Blogger who has Lewy Body Dementia

Recently a gentleman named Robert Bowles spoke on a webinar about Lewy Body Dementia (LBD).  Robert is a retired pharmacist, who began having neurological symptoms in 2010.  After seeing several physicians, he was diagnosed with LBD in June 2012.  He lives in Thomaston, GA.  In January 2015, he created a website called “Lewy Body Dementia Living Beyond Diagnosis” (  He seems to post to the blog once a month though he hasn’t posted since December 2016.

Here’s his message on the home page of his website.



Robert Bowles
Lewy Body Dementia Living Beyond Diagnosis

This website has been created out of a deep love that I had for patients in my pharmacy practice, families, care partners, and others.  My prayer is that with me having a strong foundation in faith as a result of having two Christian parents, having a Mom and Dad with dementia and now with my diagnosis of Lewy body dementia that I will be able to offer insights from multiple perspectives as it relates to dementia.  The resources that are provided should help persons with dementia, families, care partners and others have a better understanding of what it is like to live with dementia and how to care for those living with dementia.  I have a deep passion for better education and understanding for care partners.

As you visit this website, you will be coming into my world of living with Lewy body dementia (LBD).  My goal is to transparently share my experiences with this horrific disease.  I will share the good, the not so good and the ugly in my personal blog.  In my faith blog, I will share how my faith has been my foundation and helped me the most in living with LBD.  There may be things that I write about that you might think are impossible and things that you do not agree with; but, remember you have come into my world with LBD.

June 2012, I received a diagnosis of dementia with Lewy bodies (LBD).  Actually, this gave me peace of mind because I had visited 7 previous physicians and had not received a diagnosis and treatment that was bringing closure for me in regards to the health issues I was experiencing. The peace that I felt was so great that I told my wife 10 minutes after diagnosis, “It is what it is and everything will be OK”

Soon after diagnosis though I begin to think about a patient of mine in my independently owned pharmacy who died with LBD.  I thought about the problems and difficulties that he and his family experienced as it related to his diagnosis.  It seemed as though my death sentence had been issued.  My thoughts were that my life seemed like that of a convicted murderer.  A physician had entered the charges against me, a trial had taken place, I had been found guilty and a judge had announced the sentence — without appeal.  During my initial research on LBD, I found reports of persons living from two to twenty years after diagnosis.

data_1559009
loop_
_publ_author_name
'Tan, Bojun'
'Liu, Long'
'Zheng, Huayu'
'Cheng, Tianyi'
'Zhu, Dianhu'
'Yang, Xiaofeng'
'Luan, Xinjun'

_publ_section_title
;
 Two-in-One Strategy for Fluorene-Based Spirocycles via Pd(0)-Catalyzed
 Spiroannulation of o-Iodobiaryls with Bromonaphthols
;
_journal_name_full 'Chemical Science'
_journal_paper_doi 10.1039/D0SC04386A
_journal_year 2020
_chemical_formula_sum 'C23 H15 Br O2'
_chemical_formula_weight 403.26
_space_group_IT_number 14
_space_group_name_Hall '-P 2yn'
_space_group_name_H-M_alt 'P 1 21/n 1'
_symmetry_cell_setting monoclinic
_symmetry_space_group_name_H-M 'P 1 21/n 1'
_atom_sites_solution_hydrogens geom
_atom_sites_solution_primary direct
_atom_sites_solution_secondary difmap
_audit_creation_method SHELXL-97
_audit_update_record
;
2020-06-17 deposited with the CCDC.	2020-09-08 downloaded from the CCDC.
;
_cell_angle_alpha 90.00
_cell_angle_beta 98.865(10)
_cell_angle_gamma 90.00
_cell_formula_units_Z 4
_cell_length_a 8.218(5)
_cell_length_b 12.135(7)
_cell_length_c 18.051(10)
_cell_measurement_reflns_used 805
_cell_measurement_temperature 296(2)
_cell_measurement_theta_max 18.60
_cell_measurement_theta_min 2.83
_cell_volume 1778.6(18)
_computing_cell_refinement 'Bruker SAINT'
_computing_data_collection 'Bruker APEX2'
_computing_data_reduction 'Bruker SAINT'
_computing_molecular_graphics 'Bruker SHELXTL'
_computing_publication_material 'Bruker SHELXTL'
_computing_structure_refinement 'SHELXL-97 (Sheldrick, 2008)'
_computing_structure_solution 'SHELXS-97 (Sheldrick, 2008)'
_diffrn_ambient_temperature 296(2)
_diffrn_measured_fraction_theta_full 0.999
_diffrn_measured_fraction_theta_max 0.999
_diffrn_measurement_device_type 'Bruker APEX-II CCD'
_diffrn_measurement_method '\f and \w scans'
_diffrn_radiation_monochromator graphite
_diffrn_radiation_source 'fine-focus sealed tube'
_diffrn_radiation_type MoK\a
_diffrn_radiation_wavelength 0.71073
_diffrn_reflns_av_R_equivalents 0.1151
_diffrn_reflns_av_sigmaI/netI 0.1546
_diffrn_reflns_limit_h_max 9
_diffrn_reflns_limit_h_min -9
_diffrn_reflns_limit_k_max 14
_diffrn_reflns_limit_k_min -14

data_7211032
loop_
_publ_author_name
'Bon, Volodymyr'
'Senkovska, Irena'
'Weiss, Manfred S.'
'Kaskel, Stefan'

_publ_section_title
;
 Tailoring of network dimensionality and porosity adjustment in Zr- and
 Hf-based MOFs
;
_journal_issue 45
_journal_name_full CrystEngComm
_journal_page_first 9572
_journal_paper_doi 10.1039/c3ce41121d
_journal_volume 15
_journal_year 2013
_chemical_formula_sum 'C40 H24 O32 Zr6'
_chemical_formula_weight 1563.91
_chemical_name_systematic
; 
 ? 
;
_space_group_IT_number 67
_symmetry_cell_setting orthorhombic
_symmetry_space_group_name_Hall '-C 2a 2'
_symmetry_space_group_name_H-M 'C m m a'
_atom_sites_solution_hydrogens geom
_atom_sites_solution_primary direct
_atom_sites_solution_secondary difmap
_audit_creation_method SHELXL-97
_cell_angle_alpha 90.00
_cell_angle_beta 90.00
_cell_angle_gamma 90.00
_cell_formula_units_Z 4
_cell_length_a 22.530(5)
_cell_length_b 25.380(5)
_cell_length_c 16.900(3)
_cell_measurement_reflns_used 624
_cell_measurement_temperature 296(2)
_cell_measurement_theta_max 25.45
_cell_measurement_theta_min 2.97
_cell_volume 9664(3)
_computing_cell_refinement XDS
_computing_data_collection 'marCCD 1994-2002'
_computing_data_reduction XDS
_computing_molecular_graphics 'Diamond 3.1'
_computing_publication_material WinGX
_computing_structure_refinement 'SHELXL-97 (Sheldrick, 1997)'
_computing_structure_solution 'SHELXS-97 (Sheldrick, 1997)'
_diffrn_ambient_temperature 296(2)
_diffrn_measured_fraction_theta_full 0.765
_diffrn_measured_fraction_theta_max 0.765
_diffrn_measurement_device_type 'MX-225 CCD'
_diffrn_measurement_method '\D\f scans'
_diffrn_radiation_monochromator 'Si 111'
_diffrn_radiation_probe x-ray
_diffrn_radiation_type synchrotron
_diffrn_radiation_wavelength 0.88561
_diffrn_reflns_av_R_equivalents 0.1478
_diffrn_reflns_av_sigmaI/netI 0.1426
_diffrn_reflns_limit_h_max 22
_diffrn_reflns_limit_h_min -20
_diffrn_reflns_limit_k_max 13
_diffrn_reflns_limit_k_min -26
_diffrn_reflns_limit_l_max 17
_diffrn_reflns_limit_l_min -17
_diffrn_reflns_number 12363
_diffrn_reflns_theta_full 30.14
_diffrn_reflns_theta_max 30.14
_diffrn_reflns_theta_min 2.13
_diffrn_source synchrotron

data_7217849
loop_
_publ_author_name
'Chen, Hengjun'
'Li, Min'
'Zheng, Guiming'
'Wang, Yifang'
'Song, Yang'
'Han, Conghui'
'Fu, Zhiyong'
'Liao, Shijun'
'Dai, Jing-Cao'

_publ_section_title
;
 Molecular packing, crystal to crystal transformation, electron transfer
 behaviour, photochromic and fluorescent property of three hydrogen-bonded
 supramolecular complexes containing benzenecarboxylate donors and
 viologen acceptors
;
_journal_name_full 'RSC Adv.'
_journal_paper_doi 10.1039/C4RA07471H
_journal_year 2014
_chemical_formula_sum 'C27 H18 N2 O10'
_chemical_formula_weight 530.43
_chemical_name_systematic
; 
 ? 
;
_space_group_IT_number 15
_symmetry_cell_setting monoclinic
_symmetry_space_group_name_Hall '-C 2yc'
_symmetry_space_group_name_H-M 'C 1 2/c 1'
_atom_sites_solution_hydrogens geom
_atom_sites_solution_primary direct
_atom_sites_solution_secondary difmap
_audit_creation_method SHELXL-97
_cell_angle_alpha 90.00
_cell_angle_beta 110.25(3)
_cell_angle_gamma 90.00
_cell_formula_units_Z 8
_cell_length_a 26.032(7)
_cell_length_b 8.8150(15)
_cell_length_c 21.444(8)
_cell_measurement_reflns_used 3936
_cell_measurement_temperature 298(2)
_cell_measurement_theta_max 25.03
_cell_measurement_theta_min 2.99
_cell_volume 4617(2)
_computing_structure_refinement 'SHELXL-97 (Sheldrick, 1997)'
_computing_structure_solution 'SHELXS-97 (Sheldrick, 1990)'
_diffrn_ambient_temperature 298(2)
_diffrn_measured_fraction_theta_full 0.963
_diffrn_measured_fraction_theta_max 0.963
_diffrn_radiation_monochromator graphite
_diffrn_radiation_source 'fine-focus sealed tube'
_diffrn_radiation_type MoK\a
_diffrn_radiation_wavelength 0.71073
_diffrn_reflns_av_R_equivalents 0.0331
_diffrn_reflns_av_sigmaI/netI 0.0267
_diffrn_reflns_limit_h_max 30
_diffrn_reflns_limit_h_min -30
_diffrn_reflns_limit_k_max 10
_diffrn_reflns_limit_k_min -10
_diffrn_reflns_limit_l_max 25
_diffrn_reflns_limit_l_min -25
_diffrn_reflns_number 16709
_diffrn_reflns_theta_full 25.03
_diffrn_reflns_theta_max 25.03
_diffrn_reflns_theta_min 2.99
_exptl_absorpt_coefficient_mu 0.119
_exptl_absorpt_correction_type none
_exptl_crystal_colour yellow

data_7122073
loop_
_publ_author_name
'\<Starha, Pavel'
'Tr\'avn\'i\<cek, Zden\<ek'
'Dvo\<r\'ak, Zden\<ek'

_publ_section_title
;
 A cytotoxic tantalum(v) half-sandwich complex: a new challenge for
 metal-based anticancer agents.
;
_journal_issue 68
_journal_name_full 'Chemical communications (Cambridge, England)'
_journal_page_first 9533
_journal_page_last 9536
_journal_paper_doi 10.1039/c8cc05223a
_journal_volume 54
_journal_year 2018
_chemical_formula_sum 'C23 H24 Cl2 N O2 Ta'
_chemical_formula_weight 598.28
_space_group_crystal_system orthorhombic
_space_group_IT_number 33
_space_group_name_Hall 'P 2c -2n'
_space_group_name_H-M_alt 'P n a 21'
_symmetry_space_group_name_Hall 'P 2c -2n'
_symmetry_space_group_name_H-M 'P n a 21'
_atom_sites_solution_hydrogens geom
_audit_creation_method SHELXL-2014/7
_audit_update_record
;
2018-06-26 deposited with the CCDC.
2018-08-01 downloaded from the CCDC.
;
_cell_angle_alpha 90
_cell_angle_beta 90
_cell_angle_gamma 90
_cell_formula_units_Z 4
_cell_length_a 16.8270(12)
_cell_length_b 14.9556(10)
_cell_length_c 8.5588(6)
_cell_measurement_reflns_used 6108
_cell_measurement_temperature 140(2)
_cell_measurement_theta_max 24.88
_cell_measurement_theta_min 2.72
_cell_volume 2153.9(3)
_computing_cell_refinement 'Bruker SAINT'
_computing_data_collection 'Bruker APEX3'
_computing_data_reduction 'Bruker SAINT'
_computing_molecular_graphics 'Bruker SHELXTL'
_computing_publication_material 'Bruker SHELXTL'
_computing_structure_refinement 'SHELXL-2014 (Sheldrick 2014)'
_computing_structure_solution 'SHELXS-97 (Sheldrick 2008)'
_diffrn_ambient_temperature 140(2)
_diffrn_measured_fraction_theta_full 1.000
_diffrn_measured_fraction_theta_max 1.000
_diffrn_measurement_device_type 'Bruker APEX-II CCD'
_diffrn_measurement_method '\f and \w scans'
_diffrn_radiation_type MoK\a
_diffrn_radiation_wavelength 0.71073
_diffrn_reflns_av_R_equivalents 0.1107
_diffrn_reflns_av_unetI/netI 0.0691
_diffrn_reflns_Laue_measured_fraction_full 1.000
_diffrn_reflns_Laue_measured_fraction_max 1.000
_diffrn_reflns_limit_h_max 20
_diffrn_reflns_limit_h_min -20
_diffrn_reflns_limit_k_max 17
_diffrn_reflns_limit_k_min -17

These statistics were not encouraging.  I decided, however,  that I was not a statistic. I acknowledged that I was a human being; born through a miraculous process and created by God with certain inalienable rights.  My decision to live and outdistanced the statistics was one of my God-given rights.  The decision did not mean that I would not have battles, trials and tribulations along the way.  Maintaining the desire to live has been a struggle at times. As I face the many struggles, I rely on my faith in God.  One of my favorite verses of scripture has been a constant source of encouragement to me knowing that I do not travel this journey alone.  Phillipians 4:19, “And my God will meet all your needs according to the riches of His glory in Christ Jesus”.  Also, my wife and entire family are with me every step of the way.

My choice to live with LBD well, drove me into dementia awareness and advocacy.  I wanted others to know that there was life after a diagnosis.  Realizing there was very little information that chronologically sets forth someones path with LBD, I wanted to share mine with the prayer and hope that others with LBD and their care partners might receive benefit.

I wanted others to know there was no stigma in having dementia. I dream for the time when there will be no stigma in having dementia.  I dream for a cure of dementia.  I dream of persons with dementia being better educated about their disease.  I dream of better education for care partners.  I dream for better education and understanding about dementia for family and friends.  I dream of memory cafes in every town and city.  I dream of dementia friendly businesses so that persons with dementia will not isolate because of how that might be talked to.

Individuals with dementia can still do a lot of things.  We all need to be getting this message across.  We just have to accept our diagnosis, find our new purpose and develop strategies of living with our disease well.

There is a lot of work to do in dementia advocacy and helping others understand there is life after diagnosis.

(c) 2015, Robert Bowles